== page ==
Cinven sells intellectual property business CPA Global to a US buyout firm for £2.4bn


Cinen invested more than £100m to improve CPA's technology platform (Source: Getty)

London-headquartered private equity house Cinven has sold CPA Global, a provider of intellectual property (IP) software and data, to a US buyout firm for £2.4bn.

Leonard Green & Partners has bought the business five years after Cinven first invested, when the business was reportedly valued at £950m.

Since then, Cinven has invested more than £100m in CPA's technology platform and completed six acquisitions. The firm declined to disclose how much it has made for investors on the investment, but said the returned multiple of money invested was “highly attractive”.

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“Cinven acquired CPA Global because we saw an exceptional company in a highly attractive market, with an opportunity to transform the business from a service provider into a technology-led business,” said the firm's managing partner Stuart McAlpine.

“During our ownership, Cinven and CPA Global’s management team have driven this transformation as well as consolidated the sector through a buy-and-build strategy.”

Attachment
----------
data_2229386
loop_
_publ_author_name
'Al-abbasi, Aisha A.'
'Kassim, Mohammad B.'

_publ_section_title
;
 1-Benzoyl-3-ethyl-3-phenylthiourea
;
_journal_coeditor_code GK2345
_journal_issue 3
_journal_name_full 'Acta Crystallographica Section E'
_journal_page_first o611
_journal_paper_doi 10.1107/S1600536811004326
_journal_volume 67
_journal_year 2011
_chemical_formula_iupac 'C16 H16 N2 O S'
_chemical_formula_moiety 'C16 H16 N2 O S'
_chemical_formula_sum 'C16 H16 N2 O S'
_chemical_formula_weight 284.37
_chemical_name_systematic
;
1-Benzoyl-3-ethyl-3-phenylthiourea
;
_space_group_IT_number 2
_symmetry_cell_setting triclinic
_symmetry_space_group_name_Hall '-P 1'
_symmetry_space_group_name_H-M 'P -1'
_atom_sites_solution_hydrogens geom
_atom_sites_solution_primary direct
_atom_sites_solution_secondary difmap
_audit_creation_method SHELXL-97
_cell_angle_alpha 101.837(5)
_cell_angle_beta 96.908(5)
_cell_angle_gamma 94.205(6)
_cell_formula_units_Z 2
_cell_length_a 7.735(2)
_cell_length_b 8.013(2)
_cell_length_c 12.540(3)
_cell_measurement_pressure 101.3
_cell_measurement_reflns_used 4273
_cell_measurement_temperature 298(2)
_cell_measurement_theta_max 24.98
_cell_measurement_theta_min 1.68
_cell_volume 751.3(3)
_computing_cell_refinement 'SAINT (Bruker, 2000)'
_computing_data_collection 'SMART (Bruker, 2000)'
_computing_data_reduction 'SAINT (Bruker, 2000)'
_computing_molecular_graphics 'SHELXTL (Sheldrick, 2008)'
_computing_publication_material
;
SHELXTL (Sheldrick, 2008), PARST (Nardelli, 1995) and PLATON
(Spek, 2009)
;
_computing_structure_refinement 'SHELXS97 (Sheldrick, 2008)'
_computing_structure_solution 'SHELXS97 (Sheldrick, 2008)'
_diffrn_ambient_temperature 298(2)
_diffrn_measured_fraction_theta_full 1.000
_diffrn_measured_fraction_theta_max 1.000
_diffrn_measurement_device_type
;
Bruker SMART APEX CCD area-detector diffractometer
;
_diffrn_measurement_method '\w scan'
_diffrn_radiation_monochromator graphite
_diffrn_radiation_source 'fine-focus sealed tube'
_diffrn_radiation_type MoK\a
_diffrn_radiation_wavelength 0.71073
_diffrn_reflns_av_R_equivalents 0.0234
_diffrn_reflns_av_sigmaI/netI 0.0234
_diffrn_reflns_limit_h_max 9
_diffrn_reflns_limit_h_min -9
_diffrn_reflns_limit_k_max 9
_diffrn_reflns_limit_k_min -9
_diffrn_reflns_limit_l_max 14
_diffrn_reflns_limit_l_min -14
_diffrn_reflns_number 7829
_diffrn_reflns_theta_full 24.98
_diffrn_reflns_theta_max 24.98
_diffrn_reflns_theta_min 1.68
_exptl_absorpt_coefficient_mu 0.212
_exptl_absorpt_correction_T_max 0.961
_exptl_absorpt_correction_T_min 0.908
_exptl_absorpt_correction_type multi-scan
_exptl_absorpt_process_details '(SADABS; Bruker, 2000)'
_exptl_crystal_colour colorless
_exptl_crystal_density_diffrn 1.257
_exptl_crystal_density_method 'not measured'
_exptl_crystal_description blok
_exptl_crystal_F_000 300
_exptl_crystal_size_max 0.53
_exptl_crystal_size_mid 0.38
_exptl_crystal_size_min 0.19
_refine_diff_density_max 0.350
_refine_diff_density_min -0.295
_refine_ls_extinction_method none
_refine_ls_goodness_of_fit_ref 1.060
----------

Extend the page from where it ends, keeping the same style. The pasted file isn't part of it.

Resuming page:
CPA provides services to corporates and law firms, and manages more than two million patents for more than 10,000 customers.

“We have successfully built our proposition to span the entire IP lifecycle, providing products and services to customers to support innovation, ensure patent protection, and enable companies to commercialise their IP,” said Simon Webster, CPA's chief executive.

The Jersey-headquartered business has expanded its geographical footprint with Cinven's help, opening new offices in the US and Asia.

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It was previously owned by its founders, a group of intellectual property law firms, although it had also received backing from private equity firm Intermediate Capital Group.

Cinven has a strong track record of investing in technology-led businesses. It ploughed €1bn into improving the technology side of Amadeus, which provides back-end passenger services for the travel industry, and made more than seven times its invested capital when Amadeus floated.

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